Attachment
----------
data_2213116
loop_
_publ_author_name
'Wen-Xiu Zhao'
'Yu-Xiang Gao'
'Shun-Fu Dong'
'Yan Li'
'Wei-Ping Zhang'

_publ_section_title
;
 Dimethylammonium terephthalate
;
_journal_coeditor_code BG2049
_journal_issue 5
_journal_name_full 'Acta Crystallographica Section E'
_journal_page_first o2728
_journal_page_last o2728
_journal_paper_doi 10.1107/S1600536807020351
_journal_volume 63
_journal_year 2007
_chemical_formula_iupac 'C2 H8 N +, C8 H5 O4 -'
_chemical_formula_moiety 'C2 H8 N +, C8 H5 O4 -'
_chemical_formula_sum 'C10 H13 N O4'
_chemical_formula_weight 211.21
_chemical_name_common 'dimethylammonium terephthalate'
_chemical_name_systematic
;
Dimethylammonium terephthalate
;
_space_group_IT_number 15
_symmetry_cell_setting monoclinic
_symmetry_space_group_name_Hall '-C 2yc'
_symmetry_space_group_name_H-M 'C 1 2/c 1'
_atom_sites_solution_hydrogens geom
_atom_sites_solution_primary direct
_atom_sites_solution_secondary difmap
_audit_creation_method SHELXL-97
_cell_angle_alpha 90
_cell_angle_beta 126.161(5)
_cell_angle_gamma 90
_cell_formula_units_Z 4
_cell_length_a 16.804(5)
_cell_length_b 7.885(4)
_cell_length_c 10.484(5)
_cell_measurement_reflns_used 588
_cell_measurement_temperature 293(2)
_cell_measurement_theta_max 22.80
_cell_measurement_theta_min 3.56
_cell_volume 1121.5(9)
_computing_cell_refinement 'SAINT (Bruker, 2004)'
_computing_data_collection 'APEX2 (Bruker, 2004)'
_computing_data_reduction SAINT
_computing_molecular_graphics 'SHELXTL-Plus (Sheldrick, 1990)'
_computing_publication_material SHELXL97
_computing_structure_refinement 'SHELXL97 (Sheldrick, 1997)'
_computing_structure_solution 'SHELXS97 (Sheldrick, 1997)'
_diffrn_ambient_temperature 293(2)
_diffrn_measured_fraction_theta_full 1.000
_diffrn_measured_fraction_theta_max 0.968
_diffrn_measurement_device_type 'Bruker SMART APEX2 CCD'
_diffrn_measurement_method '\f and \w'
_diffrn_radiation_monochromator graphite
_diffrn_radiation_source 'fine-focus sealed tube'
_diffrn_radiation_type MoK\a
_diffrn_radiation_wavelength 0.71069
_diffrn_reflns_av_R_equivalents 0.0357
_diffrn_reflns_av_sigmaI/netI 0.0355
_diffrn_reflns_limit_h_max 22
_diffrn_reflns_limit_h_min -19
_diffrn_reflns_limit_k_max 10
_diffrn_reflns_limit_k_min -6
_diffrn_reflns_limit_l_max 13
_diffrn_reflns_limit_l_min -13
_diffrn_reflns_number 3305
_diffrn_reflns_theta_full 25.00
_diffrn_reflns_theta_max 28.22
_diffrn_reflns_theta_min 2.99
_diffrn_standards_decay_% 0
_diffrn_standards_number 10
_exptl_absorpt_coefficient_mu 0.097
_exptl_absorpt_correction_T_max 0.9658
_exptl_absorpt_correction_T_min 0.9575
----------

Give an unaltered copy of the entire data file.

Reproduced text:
data_2213116
loop_
_publ_author_name
'Wen-Xiu Zhao'
'Yu-Xiang Gao'
'Shun-Fu Dong'
'Yan Li'
'Wei-Ping Zhang'

_publ_section_title
;
 Dimethylammonium terephthalate
;
_journal_coeditor_code BG2049
_journal_issue 5
_journal_name_full 'Acta Crystallographica Section E'
_journal_page_first o2728
_journal_page_last o2728
_journal_paper_doi 10.1107/S1600536807020351
_journal_volume 63
_journal_year 2007
_chemical_formula_iupac 'C2 H8 N +, C8 H5 O4 -'
_chemical_formula_moiety 'C2 H8 N +, C8 H5 O4 -'
_chemical_formula_sum 'C10 H13 N O4'
_chemical_formula_weight 211.21
_chemical_name_common 'dimethylammonium terephthalate'
_chemical_name_systematic
;
Dimethylammonium terephthalate
;
_space_group_IT_number 15
_symmetry_cell_setting monoclinic
_symmetry_space_group_name_Hall '-C 2yc'
_symmetry_space_group_name_H-M 'C 1 2/c 1'
_atom_sites_solution_hydrogens geom
_atom_sites_solution_primary direct
_atom_sites_solution_secondary difmap
_audit_creation_method SHELXL-97
_cell_angle_alpha 90
_cell_angle_beta 126.161(5)
_cell_angle_gamma 90
_cell_formula_units_Z 4
_cell_length_a 16.804(5)
_cell_length_b 7.885(4)
_cell_length_c 10.484(5)
_cell_measurement_reflns_used 588
_cell_measurement_temperature 293(2)
_cell_measurement_theta_max 22.80
_cell_measurement_theta_min 3.56
_cell_volume 1121.5(9)
_computing_cell_refinement 'SAINT (Bruker, 2004)'
_computing_data_collection 'APEX2 (Bruker, 2004)'
_computing_data_reduction SAINT
_computing_molecular_graphics 'SHELXTL-Plus (Sheldrick, 1990)'
_computing_publication_material SHELXL97
_computing_structure_refinement 'SHELXL97 (Sheldrick, 1997)'
_computing_structure_solution 'SHELXS97 (Sheldrick, 1997)'
_diffrn_ambient_temperature 293(2)
_diffrn_measured_fraction_theta_full 1.000
_diffrn_measured_fraction_theta_max 0.968
_diffrn_measurement_device_type 'Bruker SMART APEX2 CCD'
_diffrn_measurement_method '\f and \w'
_diffrn_radiation_monochromator graphite
_diffrn_radiation_source 'fine-focus sealed tube'
_diffrn_radiation_type MoK\a
_diffrn_radiation_wavelength 0.71069
_diffrn_reflns_av_R_equivalents 0.0357
_diffrn_reflns_av_sigmaI/netI 0.0355
_diffrn_reflns_limit_h_max 22
_diffrn_reflns_limit_h_min -19
_diffrn_reflns_limit_k_max 10
_diffrn_reflns_limit_k_min -6
_diffrn_reflns_limit_l_max 13
_diffrn_reflns_limit_l_min -13
_diffrn_reflns_number 3305
_diffrn_reflns_theta_full 25.00
_diffrn_reflns_theta_max 28.22
_diffrn_reflns_theta_min 2.99
_diffrn_standards_decay_% 0
_diffrn_standards_number 10
_exptl_absorpt_coefficient_mu 0.097
_exptl_absorpt_correction_T_max 0.9658
_exptl_absorpt_correction_T_min 0.9575